American Austin

1934 American Austin Coupe

Offered by Mecum | Kissimmee, Florida | January 6, 2022

Photo – Mecum

The American Austin. The original cute microcar. Okay, so it’s actually a license-built version of England’s Austin Seven, which was originally introduced in 1923. American Austin was set up in Delaware in 1929, with production beginning the following year in Butler, Pennsylvania. The company eventually went bankrupt, and production ceased in 1935. The company was reformed in 1938 as American Bantam, who would go on to design the original Jeep.

Three different types of coupes were sold by American Austin in 1934 (the company also offered pickups and vans). I have no idea which one this is, but prices ranged from $295 to $385 when new. Coachwork is from the Hayes Body Corporation, hence why the American versions were more stylish than their British counterparts. Power is from a 747cc inline-four good for 15 horsepower.

This one has four-wheel drum brakes and was restored in 2012. Check out more about it here and see more from Mecum here.

Update: Not sold, high bid of $20,000.

Frazer-Tickford Metro

1982 Frazer-Tickford Metro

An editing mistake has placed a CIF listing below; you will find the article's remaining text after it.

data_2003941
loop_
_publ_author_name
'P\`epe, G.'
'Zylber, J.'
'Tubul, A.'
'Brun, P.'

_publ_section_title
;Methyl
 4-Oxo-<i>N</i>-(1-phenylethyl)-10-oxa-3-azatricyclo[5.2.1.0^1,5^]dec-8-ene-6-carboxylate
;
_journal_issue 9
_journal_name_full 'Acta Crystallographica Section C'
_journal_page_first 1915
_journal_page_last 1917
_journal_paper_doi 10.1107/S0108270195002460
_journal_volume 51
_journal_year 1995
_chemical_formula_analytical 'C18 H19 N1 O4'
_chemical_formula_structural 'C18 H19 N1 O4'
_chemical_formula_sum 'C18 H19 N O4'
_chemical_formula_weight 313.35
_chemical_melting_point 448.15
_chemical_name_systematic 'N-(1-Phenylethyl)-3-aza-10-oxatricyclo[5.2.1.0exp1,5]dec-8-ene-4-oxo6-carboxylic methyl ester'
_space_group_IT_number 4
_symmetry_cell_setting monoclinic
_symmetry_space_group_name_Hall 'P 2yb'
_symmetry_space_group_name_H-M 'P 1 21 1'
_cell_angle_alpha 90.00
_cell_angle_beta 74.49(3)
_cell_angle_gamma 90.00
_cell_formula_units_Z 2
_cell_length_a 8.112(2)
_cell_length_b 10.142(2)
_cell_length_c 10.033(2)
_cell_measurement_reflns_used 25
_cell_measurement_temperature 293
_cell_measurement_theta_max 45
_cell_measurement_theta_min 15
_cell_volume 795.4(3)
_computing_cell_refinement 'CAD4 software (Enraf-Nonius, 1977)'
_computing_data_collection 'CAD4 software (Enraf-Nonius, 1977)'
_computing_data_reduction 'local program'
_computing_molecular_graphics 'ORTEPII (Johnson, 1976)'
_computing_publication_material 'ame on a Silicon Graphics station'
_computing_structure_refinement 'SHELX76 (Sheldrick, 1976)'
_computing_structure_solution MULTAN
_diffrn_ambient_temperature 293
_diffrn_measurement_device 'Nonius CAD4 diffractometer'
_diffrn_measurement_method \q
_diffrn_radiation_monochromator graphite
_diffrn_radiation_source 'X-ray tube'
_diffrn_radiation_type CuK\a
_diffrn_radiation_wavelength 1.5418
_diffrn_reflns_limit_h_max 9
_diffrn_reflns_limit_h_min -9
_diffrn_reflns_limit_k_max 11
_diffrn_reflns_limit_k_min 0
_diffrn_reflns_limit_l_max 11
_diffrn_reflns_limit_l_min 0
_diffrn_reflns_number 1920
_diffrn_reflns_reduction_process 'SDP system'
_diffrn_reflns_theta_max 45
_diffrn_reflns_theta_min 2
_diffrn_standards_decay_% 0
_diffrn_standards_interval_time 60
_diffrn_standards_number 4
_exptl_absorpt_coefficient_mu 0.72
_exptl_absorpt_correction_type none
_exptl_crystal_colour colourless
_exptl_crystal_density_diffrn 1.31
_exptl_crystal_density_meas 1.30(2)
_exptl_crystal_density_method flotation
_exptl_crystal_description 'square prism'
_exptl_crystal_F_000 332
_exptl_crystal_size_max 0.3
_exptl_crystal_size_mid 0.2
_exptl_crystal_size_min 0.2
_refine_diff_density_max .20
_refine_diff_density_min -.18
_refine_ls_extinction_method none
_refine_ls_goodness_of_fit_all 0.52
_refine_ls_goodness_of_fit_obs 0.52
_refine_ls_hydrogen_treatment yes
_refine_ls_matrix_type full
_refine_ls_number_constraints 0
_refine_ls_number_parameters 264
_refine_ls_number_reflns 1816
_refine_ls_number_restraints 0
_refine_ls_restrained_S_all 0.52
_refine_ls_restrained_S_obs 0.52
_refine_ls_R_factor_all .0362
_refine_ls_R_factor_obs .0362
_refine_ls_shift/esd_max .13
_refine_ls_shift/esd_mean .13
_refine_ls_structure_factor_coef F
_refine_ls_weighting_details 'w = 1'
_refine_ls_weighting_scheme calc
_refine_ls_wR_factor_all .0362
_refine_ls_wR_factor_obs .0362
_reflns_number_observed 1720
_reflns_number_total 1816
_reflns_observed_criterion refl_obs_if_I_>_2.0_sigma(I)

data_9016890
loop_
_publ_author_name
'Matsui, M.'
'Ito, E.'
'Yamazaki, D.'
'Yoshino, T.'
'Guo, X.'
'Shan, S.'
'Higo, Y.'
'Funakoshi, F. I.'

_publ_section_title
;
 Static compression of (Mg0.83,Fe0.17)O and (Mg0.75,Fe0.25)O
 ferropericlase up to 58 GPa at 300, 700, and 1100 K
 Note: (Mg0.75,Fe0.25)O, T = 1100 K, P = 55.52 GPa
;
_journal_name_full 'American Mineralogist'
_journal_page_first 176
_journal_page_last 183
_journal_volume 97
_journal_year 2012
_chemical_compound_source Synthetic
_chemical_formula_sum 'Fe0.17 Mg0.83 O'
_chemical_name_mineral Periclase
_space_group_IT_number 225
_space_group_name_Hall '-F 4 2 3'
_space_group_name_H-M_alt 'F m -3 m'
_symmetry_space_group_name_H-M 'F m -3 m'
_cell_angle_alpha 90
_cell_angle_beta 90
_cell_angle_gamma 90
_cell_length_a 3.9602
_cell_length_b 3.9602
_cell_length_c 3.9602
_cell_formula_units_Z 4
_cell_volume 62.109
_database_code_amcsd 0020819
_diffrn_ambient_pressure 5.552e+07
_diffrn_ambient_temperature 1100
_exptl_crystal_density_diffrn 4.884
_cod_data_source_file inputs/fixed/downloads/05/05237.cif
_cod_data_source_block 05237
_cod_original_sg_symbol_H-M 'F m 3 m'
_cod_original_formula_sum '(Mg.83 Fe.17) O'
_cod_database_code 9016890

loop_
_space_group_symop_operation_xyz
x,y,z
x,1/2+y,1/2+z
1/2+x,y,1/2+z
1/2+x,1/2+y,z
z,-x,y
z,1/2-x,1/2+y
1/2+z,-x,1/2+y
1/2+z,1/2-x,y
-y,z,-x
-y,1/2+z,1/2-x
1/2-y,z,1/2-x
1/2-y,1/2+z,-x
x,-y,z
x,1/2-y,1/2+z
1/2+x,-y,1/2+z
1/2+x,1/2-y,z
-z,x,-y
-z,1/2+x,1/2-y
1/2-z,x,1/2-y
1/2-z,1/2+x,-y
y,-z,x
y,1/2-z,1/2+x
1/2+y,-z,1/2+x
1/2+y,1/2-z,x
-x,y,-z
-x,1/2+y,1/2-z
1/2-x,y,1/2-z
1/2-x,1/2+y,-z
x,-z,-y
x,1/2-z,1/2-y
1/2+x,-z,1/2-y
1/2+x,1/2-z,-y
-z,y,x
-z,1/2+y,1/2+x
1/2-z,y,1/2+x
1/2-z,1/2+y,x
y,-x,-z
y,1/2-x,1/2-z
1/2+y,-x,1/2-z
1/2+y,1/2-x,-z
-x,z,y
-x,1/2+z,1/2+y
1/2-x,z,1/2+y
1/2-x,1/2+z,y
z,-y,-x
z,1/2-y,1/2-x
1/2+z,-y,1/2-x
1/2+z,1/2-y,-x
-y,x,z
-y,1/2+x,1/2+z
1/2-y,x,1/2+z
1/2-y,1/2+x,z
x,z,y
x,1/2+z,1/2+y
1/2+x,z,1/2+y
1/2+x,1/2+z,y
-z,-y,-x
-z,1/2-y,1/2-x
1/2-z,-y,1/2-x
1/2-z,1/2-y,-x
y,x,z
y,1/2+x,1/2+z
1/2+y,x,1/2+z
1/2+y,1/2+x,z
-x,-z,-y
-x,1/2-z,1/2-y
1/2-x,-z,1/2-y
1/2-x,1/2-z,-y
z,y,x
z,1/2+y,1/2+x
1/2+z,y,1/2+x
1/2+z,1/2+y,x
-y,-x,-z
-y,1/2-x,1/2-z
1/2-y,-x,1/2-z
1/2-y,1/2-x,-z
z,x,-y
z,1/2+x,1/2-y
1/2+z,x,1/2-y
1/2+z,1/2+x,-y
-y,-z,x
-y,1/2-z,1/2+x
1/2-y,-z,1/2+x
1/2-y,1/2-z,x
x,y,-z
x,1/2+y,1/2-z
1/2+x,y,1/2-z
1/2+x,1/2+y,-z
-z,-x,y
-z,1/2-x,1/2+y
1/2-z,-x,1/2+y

Offered by H&H | Duxford, U.K. | November 17, 2021

Photo – H&H

There’s a lot going on here. Let’s start with the Metro part: this car started out as an Austin Metro, which was a small hatchback introduced by British Leyland in 1980. It was a no-frills economy car. But what if you wanted one all tarted up?

Enter Tickford, a coachbuilder whose roots dated back to the 1820s. They bodied all manner of British cars before and after WWII, and in 1955, the company was purchased by David Brown, owner of Aston Martin. In 1981, with Aston Martin company under new ownership, they created an engineering subsidiary called Aston Martin Tickford.

That company helped other manufacturers build high-performance models, including helping Ford with the Tickford Capri, Sierra Cosworth RS500, and the RS200.

Then there was a guy called Mike Bletsoe-Brown, who owned Sywell Aerodrome in Northamptonshire. He set up a company called Frazer (unrelated to the American one) and contracted with Tickford to build the best Metro they could.

And so the Frazer-Tickford Metro was born. Think of it as the Aston Martin Cygnet‘s grandfather. They took a Metro 1.3 S and stripped it down. A fiberglass body kit was added, as were Aston Martin badges, a sunroof, and an interior worthy of an Aston. The engine was beefed up too, and the 1.3-liter inline-four now put out 80 horsepower.

Aston Martin bought out the project in 1982, and a dumbed down version called the Tickford Metro was available in 1983. Only 26 examples of the Frazer-Tickford car were built, three of which were destined for the American market, including this one. It’s back in England now and has a pre-sale estimate of $47,000-$61,000. Click here for more info and here for more from this sale.